While Zoos get a bad reputation, many are a final destination for animals who could not fend for themselves in the wild, says conservationist Phillip Elden. Here, the Oregon native shares information on a few of the state’s finest zoological parks.
The Oregon Zoo, according to Phillip Elden, works tirelessly to promote preservation of the world’s most at-risk animals. In addition to its exhibits of local and global wildlife and habitats, the zoo operates a number of wildlife conservation projects on site, including the California condor breeding facility. It is currently working with organizations throughout the state to help protect Western pond turtle hatchlings.
Phillip Elden also enjoys the Oregon Coast Aquarium. Here, children can learn about jellyfish, sea turtles, coastal mammals, and more. The aquarium also hosts dozens of beach cleanup days throughout the year. Education programs are available for children of all ages on everything from anemones to plankton. For adventurous kids and their families, the aquarium also offers the opportunity to sleep under the tunnels and enjoy more personal attention from staff.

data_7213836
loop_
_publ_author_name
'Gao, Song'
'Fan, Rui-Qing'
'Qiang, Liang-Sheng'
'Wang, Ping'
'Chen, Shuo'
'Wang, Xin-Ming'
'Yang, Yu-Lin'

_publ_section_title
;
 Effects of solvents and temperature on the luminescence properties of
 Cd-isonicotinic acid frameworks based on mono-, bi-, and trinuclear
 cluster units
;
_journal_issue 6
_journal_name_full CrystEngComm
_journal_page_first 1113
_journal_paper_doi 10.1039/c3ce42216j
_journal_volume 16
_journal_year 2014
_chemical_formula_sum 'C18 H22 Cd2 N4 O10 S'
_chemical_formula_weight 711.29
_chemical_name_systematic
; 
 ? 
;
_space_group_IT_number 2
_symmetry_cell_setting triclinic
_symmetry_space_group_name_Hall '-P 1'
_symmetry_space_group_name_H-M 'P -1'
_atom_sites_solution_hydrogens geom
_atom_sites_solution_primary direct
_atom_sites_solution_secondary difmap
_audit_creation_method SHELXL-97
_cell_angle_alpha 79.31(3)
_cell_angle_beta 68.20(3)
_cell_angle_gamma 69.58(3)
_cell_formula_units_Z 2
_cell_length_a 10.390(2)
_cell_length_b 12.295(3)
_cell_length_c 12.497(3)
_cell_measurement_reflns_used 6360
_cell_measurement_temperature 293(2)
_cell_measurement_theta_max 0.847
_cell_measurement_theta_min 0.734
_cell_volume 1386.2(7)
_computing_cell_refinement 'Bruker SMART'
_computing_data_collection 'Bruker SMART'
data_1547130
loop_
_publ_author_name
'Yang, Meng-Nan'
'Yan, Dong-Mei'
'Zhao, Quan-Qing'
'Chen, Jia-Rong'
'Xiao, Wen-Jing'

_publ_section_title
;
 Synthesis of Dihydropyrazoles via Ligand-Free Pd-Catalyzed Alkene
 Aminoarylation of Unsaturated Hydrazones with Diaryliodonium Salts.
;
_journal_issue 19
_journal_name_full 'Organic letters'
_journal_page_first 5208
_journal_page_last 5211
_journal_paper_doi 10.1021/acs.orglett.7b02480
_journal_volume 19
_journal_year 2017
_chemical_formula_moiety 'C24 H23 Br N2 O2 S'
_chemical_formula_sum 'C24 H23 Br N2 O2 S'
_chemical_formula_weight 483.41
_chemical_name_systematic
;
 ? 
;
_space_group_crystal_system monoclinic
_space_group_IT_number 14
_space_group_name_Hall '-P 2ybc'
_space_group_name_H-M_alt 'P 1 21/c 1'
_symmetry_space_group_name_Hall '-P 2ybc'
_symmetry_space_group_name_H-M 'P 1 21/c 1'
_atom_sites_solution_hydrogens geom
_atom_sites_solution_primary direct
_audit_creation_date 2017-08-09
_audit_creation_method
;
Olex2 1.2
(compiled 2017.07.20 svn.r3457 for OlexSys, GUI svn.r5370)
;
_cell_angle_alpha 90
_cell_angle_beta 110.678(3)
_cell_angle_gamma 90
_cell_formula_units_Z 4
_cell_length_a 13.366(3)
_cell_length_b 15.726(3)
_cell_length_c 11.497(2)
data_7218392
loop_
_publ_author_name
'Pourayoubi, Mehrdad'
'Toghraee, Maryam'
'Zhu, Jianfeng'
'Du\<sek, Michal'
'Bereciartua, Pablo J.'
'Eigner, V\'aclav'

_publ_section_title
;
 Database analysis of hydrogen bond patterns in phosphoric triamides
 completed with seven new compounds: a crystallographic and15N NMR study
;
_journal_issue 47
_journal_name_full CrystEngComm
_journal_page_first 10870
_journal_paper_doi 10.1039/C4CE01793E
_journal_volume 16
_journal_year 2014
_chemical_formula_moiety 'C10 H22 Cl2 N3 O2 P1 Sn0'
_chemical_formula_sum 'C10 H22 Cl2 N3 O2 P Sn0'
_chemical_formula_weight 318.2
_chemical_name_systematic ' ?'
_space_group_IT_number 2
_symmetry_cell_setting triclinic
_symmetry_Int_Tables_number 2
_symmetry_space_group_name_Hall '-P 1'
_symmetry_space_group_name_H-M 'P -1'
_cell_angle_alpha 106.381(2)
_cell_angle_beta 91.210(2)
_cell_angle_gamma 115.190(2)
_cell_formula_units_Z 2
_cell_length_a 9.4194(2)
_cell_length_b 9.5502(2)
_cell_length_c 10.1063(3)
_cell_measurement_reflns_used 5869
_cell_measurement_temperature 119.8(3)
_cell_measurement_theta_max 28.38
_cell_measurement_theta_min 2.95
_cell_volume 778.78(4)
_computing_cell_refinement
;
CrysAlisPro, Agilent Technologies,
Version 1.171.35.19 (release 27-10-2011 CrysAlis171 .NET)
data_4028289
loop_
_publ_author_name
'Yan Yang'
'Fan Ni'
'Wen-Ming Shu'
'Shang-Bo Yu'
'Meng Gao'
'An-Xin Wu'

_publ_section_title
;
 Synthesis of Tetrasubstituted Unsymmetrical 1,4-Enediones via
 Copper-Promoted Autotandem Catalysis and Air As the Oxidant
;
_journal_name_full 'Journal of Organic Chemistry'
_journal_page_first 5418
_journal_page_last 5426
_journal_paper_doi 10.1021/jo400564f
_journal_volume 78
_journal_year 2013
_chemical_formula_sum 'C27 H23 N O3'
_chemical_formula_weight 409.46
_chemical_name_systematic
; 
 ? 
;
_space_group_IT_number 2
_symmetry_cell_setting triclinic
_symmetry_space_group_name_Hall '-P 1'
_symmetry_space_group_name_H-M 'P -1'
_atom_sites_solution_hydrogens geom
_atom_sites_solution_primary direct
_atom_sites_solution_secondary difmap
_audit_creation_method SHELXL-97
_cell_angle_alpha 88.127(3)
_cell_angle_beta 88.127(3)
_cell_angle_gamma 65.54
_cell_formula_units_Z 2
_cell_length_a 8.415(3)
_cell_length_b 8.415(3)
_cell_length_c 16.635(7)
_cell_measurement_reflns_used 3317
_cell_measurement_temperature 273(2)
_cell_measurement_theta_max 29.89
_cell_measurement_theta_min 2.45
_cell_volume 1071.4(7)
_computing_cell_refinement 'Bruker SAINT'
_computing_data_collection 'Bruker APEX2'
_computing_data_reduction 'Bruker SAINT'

The Wildlife Safari homes more than 500 animals, including reptiles, birds, and mammals of all sizes. Phillip Elden notes that the park is a member of the International Union for Conservation of Nature and operates accordingly. The Safari Park is the second largest cheetah breeding organization on earth and provides conservation-minded people a chance to meet and greet these amazing creatures; a cheetah ambassador program operates on the property.
Oregon is home to a plethora of owl species, making the Cascades Raptor Center an important education facility for both visitors and residents of the state, says Phillip Elden. The center currently provides treatment for more than 250 injured, orphaned, and ill birds each year. Those who are unable to return to the wild are given a home at the center and protected for life.